Linked-In etiquette …. 5 points to help you
5 points to help you with Linked-In etiquette, I know it can be a mind field so I have tried to keep them short.
1. Whats the first thing people see when they look at your profile? how do people recognise you? Yes by your photo, so to say your LinkedIn profile picture should appear “professional” is really stating the obvious. I would strongly recommend paying a professional photographer to give you a few head shots to choose from is worth it and really not expensive. Don’t use a photoshopped holiday snap, it really won’t reflect you in a professional light. Also be warned that if you photoshop the picture those you have networked with won’t necessarily recognise you, how embarrassing would that be!
2.When you read an article whether its in a newspaper, magazine or on a website, many good stories don’t get read without a good headline. This being true Ali Unlimited strongly recommends that you be very concise, engaging and specific in the summary field of your Linked-In page. If the summary doesn’t draw people in, all the success you had achieved during your career might not receive any attention as people don’t keep reading through the summary to the experience section if is not grabbing their attention. You will want to show who you are, what you do, and why you’re unique.
3. Filling out your bio, one of the finer things about LinkedIn, at least from a recruiting standpoint, is that it not only encourages honesty in your CV, it essentially requires it, since your profile is viewed by your bosses, colleagues and customers. Accentuate your strengths and highlights, while providing context around your job responsibilities. But the one main difference between a regular CV and a LinkedIn profile is that you’ll have a wider range of people viewing your Linked-In profile. As such, you will have to be slightly more pragmatic in summarising the points that you think might satisfy a variety of sectors connected to your industry and that interest you. Its important to get the LinkedIn URL you want. Most LinkedIn profiles URLs will have be a slash and then your name (/your name) at the end of them. Names can be common, so try to get yours first.
Make sure your LinkedIn profile is public (check in account settings). If you want to use all aspects of Linked-In, and be able to have people search for you and examine your career experience, you need a public profile. Remember if Google can’t see you then neither can anyone else!
4. Your contact/connection list. There are two main arguments about the merits of how one chooses connections on LinkedIn. One is upheld by Linked-In itself, which does believe you should know your contacts before you connect with them. The argument is that it reflects badly on you professionally, if you don’t know who people in your contact list are, if someone you know asks you to connect with one of your contacts. On the other end of the spectrum sits the LinkedIn Open Networkers, who will generally add most people as a connection (whether they know them or not). Linked-In discourage the use of the “I don’t know” button. “I don’t know” was designed by Linked-In to discourage random, unknown connections.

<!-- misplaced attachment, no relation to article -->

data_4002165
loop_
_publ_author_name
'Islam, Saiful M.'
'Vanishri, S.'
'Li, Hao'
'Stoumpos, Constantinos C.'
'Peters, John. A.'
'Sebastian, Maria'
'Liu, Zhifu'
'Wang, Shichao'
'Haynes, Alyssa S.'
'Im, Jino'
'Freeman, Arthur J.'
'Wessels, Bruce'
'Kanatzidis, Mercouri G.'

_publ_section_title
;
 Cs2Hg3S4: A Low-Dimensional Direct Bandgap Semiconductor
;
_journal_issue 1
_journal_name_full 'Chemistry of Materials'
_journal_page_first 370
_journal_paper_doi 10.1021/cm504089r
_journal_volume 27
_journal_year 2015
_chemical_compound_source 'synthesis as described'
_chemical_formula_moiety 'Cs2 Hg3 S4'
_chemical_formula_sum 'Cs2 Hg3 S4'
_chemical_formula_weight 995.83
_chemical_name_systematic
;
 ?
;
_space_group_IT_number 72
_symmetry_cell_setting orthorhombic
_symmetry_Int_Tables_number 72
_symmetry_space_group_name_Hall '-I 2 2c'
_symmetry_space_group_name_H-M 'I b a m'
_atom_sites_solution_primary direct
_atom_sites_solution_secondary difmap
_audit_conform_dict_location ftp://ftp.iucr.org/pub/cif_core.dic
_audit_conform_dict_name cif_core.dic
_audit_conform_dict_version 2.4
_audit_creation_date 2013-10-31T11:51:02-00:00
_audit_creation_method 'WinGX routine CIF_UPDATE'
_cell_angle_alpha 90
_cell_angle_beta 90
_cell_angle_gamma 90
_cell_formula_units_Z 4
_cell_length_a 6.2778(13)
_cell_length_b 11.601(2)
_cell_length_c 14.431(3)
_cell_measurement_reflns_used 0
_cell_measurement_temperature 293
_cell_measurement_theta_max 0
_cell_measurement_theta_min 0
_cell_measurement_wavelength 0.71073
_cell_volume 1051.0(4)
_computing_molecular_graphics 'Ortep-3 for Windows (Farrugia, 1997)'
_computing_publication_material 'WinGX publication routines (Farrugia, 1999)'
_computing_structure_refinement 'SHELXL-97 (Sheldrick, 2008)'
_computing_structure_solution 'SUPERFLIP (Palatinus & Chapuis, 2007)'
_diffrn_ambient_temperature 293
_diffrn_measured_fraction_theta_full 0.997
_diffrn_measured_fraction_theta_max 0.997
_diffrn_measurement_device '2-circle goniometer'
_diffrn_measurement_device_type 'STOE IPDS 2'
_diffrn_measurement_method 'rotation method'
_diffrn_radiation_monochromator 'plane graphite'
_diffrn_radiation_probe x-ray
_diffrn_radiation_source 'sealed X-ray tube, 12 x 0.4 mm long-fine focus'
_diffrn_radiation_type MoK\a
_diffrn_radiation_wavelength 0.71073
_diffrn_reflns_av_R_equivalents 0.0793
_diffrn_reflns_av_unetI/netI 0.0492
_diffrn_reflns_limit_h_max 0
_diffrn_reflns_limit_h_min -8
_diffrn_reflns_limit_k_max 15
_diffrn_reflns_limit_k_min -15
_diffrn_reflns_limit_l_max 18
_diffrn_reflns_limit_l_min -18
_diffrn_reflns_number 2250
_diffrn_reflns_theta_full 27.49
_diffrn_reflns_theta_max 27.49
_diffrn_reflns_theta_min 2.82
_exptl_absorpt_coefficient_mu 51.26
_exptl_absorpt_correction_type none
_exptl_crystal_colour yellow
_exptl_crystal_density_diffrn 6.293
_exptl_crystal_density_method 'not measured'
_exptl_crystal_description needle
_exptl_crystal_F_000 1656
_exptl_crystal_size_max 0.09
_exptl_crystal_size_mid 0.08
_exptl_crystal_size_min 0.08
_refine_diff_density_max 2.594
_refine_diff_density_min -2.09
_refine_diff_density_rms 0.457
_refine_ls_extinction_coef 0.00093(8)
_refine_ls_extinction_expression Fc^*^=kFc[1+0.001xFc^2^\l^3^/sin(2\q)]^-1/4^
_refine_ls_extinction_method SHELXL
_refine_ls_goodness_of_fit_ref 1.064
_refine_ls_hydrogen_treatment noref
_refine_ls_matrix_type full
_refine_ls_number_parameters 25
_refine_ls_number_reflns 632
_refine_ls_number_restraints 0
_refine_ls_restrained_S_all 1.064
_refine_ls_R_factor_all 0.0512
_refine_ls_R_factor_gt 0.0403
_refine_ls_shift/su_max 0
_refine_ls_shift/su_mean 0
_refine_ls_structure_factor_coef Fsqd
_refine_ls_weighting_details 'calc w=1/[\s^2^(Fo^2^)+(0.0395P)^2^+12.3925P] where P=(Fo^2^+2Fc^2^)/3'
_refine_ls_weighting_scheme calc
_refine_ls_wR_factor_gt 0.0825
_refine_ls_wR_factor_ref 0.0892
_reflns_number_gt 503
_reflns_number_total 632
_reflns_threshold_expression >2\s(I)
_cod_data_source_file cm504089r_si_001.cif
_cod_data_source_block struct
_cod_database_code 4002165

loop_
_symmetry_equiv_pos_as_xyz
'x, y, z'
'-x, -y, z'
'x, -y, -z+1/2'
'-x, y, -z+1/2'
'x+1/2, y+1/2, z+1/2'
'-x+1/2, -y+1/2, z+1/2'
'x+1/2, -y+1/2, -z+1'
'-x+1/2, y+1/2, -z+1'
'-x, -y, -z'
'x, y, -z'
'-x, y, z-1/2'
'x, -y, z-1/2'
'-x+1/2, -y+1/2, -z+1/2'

If you are the one sending a connection, try personalising the standard invitation of “I’d like to add you as a connection”, especially if you feel you don’t know the person incredibly well or that their memory might need some prodding! At the very least, even if they decline it, they’ll be less likely to hit the dreaded “I don’t know” button. Don’t forget to make your connection list public, otherwise you are defeating the purpose of Linked-In. It’s a social network, and there isn’t anything more unsocial than not allowing your contacts to connect with one another. The only exception is if you feel showing your connections would undermine your company’s competitive advantage.
5. Recommend and getting recommended feature on Linked-In can be a powerful way to show that your work has been endorsed by influential people and decision makers. With this in mind, Ali Unlimited suggests “360 degree strategy” that shows the various ways in which you do your job and the people you work with, work for and your customers. If you want managers, peers and clients to recommend you, these should be people who know you well and who can really speak to your competencies.
Though it’s nice to be recommended, it’s vital to build up your own social capital by recommending others, a key to good Linked-In etiquette would be to bear in mind that what goes around comes around. If you go and write a good recommendation for a colleague/client/peer, odds are they will do the same for you in the future.
I hope you have found this blog useful, if Ali Unlimited can be of any help or you would like to leave a comment we would love to hear from you.